Since this will be my last post of the year (taking next week off), it is focused on the things that I annually reflect on from the viewpoint of a sales professional. It’s important to think not about what you should have done differently in the past but more about what you’re going to do better in the future. Every business interaction is a learning experience. Whether you make a sale or lose a sale, you can learn from each customer interaction. While there are lots of things to reflect upon at the end of the year, here are the three areas I’m most thinking about:
- Focusing on the Customer
- Kaizen – Continuous Improvement
- Taking Responsibility
Focusing on the Customer
I talk to a lot of customers/buyers in the advertising industry. Time and again the one thing that they talk about is the salesperson’s lack of understanding the needs and goals of the customer. Too often, salespeople come unprepared to a customer meeting and are more focused on what THEY want to sell rather than what their customer needs to be successful. Focusing on the customer can be thought of as a combination of ‘listening’ and ‘empathy.’
Whether it is a new prospect or a longtime preferred partner, successful salespeople listen more than they talk. They ask intelligent questions…questions that, in some cases, are actually scripted because they are important. I’ve never had a customer wonder why I was reading a scripted, thought-out, question. In fact, I’ve had many customers thank me for taking the time to ‘think’ about the meeting enough to ask the right questions.
Empathy is important in both business and personal relationships. For example, when setting up meetings, think about the timing of your meeting request relative to the times your customer is most swamped. Be understanding if they request a call or meeting to be rescheduled. Just because your SVP of Sales is in town from New York to go out on meetings with you doesn’t mean that your customer has the same sense of urgency as you do.
In 2018, I’m going to remember to listen more and put myself more often in the customer’s shoes.
Kaizen – Continuous Improvement
The popular definition of the Japanese word kaizen is continuous improvement. I think about this a lot because even though I’ve been in sales and sales management for over 20 years, I can always find ways to improve myself personally and also how I’m doing my job.
In 2017, I made a goal to read 30 books…some business books, but mostly reading for pleasure. I’m not sure I’ll hit the target, but I will be close. I encourage you to read as much as you can and also read books that are outside of your comfort zone, too. Try reading books, or websites, with views you may not agree with…this will reinforce and build on your empathy and understanding of other people and their viewpoints.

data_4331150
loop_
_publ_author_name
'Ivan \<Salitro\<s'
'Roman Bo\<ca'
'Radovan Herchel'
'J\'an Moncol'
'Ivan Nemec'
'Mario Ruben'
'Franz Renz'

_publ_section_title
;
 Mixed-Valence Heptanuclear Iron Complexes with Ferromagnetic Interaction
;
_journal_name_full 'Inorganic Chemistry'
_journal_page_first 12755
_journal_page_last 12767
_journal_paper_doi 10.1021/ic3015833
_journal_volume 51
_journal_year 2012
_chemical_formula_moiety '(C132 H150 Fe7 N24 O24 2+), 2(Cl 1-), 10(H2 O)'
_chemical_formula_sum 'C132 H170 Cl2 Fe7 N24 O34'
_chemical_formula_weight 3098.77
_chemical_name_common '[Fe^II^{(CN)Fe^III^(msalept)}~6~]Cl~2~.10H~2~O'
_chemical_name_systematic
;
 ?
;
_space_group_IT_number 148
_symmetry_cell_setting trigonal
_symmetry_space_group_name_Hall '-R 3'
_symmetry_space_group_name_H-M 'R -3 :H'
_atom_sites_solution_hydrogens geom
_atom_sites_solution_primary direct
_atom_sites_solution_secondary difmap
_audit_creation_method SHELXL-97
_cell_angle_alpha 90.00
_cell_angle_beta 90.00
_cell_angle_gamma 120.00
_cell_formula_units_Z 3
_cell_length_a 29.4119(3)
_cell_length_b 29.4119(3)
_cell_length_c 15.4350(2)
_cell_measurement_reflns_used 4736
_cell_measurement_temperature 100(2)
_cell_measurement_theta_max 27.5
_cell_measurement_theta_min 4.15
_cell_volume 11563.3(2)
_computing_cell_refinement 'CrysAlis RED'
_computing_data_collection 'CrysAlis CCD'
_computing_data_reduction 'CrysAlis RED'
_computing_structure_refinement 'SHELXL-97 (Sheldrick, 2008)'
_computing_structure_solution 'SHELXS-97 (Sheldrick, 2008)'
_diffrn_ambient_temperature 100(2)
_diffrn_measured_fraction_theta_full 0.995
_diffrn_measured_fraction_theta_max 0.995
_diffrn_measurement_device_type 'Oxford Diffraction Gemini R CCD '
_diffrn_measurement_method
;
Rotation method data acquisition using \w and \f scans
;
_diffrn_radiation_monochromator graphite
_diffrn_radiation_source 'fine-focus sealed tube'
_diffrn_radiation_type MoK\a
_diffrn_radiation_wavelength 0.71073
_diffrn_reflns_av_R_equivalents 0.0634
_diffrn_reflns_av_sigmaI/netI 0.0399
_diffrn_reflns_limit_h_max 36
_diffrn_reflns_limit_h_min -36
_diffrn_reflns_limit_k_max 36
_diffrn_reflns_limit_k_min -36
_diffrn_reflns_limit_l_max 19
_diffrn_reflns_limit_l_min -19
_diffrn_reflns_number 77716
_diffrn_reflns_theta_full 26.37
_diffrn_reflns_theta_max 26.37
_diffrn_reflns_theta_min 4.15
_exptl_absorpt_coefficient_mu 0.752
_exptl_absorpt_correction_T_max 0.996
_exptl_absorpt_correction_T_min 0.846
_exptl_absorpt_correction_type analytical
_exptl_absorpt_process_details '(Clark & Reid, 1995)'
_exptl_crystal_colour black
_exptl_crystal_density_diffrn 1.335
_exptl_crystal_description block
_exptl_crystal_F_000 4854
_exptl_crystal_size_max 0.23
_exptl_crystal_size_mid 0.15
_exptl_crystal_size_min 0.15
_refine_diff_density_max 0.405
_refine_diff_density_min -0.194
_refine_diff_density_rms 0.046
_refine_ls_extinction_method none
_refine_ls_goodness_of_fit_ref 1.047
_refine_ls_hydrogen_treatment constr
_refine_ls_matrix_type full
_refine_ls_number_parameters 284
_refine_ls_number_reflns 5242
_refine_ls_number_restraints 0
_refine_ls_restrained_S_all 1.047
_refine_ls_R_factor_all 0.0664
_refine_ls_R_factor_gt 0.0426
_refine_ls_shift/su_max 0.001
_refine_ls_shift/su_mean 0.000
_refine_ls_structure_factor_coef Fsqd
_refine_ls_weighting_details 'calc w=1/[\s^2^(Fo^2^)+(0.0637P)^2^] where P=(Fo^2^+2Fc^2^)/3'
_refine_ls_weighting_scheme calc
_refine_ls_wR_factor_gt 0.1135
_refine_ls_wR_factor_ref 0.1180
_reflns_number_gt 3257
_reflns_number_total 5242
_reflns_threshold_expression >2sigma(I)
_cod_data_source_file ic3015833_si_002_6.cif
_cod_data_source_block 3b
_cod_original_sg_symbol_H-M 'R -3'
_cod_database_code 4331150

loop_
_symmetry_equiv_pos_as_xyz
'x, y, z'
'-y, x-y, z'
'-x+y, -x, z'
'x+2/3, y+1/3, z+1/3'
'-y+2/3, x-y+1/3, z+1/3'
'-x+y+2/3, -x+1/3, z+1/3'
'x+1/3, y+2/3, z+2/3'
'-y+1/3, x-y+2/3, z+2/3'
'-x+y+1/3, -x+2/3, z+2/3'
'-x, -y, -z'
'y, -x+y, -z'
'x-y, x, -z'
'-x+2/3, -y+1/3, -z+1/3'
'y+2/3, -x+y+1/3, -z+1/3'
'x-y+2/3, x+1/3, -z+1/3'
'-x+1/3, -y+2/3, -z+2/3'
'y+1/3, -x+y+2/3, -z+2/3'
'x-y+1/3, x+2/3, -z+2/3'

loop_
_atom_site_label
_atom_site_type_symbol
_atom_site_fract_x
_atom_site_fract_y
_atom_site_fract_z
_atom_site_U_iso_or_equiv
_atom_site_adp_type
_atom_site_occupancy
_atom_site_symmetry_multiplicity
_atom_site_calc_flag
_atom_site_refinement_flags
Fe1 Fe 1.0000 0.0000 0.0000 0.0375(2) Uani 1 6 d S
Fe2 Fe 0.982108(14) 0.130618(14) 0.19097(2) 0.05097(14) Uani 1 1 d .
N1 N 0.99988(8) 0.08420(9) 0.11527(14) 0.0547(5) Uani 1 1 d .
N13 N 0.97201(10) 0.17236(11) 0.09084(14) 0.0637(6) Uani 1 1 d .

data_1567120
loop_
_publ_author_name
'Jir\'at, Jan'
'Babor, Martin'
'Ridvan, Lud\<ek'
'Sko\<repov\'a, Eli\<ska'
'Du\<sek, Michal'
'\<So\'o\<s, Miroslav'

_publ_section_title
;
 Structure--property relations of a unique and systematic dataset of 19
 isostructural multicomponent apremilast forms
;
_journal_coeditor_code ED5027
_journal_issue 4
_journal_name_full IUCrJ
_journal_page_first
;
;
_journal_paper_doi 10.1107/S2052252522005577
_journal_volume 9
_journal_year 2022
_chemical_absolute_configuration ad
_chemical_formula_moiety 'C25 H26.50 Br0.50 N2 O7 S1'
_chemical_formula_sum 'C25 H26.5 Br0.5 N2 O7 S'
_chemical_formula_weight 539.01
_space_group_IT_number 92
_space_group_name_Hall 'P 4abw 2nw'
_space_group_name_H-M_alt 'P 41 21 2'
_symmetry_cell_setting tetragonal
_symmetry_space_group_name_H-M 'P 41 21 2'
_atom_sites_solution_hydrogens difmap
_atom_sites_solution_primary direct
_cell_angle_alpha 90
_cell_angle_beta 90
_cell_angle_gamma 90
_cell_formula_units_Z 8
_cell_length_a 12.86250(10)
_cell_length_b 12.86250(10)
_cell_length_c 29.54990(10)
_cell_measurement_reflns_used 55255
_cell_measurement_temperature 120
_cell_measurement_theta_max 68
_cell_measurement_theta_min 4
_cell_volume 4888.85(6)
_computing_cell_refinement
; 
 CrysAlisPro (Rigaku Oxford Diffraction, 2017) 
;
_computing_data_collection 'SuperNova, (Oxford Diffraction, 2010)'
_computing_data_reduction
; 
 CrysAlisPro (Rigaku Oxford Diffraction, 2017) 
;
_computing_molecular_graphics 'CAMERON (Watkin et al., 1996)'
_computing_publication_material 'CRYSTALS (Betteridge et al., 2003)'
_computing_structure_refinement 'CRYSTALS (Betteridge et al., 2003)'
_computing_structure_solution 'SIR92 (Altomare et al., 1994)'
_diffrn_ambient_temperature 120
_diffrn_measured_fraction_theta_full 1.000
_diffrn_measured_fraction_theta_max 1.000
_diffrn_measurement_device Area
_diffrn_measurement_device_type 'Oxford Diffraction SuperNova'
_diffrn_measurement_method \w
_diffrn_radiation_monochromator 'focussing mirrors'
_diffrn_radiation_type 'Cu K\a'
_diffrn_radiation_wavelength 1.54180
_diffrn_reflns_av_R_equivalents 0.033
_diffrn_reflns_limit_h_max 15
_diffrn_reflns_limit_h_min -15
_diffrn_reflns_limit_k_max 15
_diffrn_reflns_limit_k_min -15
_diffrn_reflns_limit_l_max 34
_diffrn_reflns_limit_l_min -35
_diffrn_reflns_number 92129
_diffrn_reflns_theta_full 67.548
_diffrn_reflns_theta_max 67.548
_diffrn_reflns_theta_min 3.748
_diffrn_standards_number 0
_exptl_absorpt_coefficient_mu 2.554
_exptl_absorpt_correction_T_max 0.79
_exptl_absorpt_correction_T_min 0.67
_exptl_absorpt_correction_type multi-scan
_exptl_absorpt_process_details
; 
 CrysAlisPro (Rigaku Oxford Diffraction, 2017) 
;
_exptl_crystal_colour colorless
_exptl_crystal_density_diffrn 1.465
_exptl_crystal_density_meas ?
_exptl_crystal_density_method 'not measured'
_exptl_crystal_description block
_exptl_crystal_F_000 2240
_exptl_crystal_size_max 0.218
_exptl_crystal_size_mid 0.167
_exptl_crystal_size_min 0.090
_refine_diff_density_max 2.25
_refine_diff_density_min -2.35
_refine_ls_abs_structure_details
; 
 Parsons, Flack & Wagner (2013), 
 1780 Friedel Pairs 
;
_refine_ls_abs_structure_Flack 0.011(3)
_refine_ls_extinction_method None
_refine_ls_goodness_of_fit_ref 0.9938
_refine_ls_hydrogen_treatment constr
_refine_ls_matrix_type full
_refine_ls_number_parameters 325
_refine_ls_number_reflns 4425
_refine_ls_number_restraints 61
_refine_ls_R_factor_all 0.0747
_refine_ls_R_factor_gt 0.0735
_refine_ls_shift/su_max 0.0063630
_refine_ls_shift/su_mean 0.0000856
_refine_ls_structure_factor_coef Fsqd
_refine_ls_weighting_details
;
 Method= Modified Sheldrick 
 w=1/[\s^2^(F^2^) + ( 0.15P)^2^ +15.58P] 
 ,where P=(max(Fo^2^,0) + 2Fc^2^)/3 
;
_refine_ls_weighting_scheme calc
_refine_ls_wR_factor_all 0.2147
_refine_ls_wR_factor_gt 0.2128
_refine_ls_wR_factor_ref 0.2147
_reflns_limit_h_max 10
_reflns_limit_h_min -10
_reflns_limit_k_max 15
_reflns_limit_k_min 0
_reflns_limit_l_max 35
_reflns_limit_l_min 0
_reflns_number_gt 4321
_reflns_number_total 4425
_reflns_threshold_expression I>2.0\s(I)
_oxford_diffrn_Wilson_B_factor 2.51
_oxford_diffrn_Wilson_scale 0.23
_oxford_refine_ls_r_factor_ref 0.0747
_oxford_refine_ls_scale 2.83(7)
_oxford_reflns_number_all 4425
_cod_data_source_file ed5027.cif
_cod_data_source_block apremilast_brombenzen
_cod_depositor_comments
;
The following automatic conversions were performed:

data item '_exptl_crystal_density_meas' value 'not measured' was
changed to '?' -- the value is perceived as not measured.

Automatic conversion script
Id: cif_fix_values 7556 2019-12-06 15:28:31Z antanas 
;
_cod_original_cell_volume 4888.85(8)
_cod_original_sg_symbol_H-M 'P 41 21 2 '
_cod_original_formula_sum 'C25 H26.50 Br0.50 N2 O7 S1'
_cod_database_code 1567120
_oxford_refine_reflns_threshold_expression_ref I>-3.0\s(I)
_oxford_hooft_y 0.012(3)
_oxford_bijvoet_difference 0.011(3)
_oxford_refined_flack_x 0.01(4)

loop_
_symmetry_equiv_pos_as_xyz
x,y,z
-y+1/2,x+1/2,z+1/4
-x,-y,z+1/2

Writing this blog has been very interesting for me. Sometimes I’ve wondered if it is more of a writing exercise for me but then I’ll be on a call, like yesterday, with someone who told me that they read the blog every week and pass it along to their sales team. That comment made my day! Think about learning a new language, painting, or writing your own blog next year. In 2018, one of my goals is to relearn Spanish…something I studied in school but have mostly forgotten.
When I think about ‘taking responsibility’, I mean how I will react to this situation:
- Things will happen to you which you have no control over.
You and I will both face adversity at some time in 2018. Something will happen to you that was not your fault or that you perceive as ‘unjust.’ Early in my career, I would often dwell on the ‘unfairness’ of what happened and associate myself with like-minded others to whine and complain. This was a huge mistake on my part. I’ve learned that it is much better for me to handle a situation, whether it be a lost sale or worse, with a combination of as much grace and humor as I can muster. There is a reason why you will see bumper stickers saying “Sh_t Happens” …because it does! All you can control is how your respond when it DOES happen to you.
In 2018, my goal is to continue to react to challenges and adversity with grace, humor and an understanding that all I can control is my reaction. I encourage all of you to think about how you currently react to adversity and if you can improve upon that reaction next year.